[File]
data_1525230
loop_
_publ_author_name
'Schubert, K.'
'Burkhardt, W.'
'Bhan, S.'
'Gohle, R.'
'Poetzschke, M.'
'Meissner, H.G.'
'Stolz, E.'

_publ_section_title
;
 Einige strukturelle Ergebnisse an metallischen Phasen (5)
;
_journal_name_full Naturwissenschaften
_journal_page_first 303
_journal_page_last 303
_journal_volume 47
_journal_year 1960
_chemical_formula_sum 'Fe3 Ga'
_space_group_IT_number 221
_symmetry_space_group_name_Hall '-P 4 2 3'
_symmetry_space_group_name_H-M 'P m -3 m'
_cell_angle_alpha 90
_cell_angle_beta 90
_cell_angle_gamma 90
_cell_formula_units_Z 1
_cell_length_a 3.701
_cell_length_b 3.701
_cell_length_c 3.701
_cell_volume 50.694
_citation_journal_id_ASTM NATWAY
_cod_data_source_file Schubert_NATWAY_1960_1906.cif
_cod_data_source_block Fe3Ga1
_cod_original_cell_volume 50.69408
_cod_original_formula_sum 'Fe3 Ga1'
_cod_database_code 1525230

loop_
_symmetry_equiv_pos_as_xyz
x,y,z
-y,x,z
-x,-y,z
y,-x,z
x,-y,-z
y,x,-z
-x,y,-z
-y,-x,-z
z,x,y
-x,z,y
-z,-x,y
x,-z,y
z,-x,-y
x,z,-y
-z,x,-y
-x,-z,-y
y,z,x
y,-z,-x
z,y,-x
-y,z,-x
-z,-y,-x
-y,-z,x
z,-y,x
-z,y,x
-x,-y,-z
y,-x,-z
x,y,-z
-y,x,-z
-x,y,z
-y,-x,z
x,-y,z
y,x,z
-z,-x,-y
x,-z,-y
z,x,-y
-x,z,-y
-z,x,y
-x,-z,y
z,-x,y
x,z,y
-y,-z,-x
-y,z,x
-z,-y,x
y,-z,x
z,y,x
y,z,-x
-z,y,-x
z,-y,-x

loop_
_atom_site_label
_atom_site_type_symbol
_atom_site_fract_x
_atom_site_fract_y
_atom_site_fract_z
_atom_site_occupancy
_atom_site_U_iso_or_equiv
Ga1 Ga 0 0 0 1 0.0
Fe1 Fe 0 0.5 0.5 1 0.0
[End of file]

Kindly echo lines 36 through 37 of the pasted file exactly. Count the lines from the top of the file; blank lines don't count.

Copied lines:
_cod_original_formula_sum 'Fe3 Ga1'
_cod_database_code 1525230